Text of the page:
Greetings. Netflix is in the news today on the heels of a major price increase, a dramatic decision to break the company into two businesses, a rapid decline in its stock price and an amusingly self-serving, cover your butt 'apology' and marketing letter to its customers (see below). Or at least that's my take on the letter…though you might have a slightly more favorable impression of this communication from Reed Hastings–the company's brilliant Co-Founder and CEO.
But from my vantage point it seems as though this remarkable company just might have peaked and is now trying to maintain its brand and stock price on the backs of its devoted subscribers. The one thing that is clear is the rapid decline of its original DVD delivery business–a business model that crushed Blockbuster and other brick and mortar movie rental companies as it revolutionized the industry. In the process, Netflix earned a cult-like following of folks who sang its praises as they expanded their own movie viewing horizons in a world with nearly unlimited choices. All at a very reasonable price. And when the company added the option of streaming films, it gave its customers two great delivery options with one simple point of access.
Now, however, Netflix customers will have to deal with two distinct companies (and one distinctly higher price). "Qwikster"–the renamed and quickly dying mail delivery business, and "Netflix"–the future-focused streaming business will each have their own portals, their own offerings and separate prices (and bills) whether or not this is better for customers. And while Netflix says that it really cares about customers and is still serious about the delivery business–saying only that "Qwikster" refers to "fast delivery"–the new name seems to refer to how quickly they intend to disinvest in this line of business, how quickly they came up with such a trite and laughable name for it and how quickly they have turned their backs on the customers who built their company's success.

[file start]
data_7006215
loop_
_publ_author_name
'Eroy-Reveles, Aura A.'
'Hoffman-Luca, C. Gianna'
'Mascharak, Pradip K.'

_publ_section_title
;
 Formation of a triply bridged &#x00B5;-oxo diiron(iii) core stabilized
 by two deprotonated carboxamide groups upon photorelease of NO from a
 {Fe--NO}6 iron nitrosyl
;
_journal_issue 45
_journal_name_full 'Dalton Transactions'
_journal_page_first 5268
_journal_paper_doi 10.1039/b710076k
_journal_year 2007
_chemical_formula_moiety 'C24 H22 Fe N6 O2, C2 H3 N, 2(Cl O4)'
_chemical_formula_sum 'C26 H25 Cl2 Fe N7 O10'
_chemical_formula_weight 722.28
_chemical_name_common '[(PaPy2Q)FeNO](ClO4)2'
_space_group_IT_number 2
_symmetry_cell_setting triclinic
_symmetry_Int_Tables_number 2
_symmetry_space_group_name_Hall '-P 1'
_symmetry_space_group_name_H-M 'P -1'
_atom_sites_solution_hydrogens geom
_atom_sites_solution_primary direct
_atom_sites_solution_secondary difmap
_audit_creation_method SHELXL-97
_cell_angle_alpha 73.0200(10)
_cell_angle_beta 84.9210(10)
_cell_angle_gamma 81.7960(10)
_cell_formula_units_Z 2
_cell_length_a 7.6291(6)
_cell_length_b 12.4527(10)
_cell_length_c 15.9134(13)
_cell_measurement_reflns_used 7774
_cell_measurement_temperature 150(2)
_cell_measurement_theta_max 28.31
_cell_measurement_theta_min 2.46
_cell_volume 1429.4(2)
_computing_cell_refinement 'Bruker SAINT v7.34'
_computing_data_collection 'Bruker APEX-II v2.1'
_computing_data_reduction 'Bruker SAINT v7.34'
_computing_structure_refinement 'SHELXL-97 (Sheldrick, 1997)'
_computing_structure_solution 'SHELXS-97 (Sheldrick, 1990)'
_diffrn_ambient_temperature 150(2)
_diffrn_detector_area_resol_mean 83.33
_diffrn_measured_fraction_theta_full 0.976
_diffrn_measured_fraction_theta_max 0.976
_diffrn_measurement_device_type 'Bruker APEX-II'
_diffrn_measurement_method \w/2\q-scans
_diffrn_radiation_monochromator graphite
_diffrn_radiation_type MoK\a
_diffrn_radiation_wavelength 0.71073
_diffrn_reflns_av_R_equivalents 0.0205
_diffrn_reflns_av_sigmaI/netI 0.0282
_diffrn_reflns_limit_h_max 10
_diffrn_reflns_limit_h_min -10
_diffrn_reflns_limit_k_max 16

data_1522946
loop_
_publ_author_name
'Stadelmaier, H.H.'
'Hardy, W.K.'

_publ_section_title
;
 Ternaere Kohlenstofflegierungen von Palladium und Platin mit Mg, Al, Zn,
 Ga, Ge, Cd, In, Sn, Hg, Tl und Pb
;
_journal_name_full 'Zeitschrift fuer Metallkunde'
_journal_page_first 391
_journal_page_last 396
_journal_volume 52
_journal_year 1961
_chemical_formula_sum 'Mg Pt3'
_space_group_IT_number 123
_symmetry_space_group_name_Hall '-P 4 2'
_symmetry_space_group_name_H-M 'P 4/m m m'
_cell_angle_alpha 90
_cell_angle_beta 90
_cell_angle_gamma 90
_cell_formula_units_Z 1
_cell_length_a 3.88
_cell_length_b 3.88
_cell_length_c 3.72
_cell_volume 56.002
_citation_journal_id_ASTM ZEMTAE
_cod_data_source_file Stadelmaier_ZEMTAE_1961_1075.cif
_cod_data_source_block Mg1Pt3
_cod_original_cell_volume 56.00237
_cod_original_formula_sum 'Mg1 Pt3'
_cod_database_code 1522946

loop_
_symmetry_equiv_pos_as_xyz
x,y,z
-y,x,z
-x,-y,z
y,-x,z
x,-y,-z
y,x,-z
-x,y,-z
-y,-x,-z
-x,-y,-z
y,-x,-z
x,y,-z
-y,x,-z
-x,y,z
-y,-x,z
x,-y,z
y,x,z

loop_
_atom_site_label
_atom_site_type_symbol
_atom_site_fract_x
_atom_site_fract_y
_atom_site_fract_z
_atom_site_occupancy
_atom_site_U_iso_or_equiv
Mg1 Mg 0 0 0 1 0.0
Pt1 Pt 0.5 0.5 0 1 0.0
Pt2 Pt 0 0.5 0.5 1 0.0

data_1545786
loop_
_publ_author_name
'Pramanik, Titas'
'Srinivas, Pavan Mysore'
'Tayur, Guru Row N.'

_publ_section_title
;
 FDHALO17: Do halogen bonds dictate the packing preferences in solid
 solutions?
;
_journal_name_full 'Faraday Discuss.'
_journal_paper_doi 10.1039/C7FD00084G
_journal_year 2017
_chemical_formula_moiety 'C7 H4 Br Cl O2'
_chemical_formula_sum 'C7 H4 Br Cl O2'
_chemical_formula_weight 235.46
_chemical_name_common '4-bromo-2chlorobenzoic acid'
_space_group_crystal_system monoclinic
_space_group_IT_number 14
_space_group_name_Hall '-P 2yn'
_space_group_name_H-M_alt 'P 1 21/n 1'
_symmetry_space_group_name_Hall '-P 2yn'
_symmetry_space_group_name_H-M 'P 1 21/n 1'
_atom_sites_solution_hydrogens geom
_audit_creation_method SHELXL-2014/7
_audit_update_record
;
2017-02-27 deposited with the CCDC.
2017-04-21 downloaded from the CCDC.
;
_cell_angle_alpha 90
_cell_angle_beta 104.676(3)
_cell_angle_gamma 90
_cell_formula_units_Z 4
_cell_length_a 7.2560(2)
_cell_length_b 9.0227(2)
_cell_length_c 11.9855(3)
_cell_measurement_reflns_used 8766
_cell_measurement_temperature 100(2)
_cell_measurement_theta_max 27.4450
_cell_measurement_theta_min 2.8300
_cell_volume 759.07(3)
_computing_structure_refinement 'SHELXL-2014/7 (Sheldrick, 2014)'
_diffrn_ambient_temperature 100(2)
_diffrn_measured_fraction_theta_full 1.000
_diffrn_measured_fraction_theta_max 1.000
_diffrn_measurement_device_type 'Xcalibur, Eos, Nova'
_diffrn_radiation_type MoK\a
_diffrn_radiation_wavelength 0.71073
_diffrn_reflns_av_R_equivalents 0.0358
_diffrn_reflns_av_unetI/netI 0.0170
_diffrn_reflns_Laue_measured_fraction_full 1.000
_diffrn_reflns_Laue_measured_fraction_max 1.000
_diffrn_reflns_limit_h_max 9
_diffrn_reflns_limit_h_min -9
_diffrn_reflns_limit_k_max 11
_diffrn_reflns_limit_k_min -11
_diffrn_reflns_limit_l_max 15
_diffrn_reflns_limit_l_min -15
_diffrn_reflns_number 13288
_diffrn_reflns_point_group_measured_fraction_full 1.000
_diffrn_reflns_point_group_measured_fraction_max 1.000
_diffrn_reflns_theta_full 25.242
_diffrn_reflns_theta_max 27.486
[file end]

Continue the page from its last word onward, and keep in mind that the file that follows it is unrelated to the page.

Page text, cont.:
Times change very quickly and great businesses must make smart choices to remain relevant. And this might be another brilliant decision by the leaders at Netflix. But the most enduring companies base their decisions on the needs and aspirations of their customers. And in a market with new choices millions of Netflix customers are now voting with their feet and wallets.
We win in business and in life when we continue paying attention to the marketplace. And when we never believe that our genius gives us the right to ignore those we have the privilege to serve.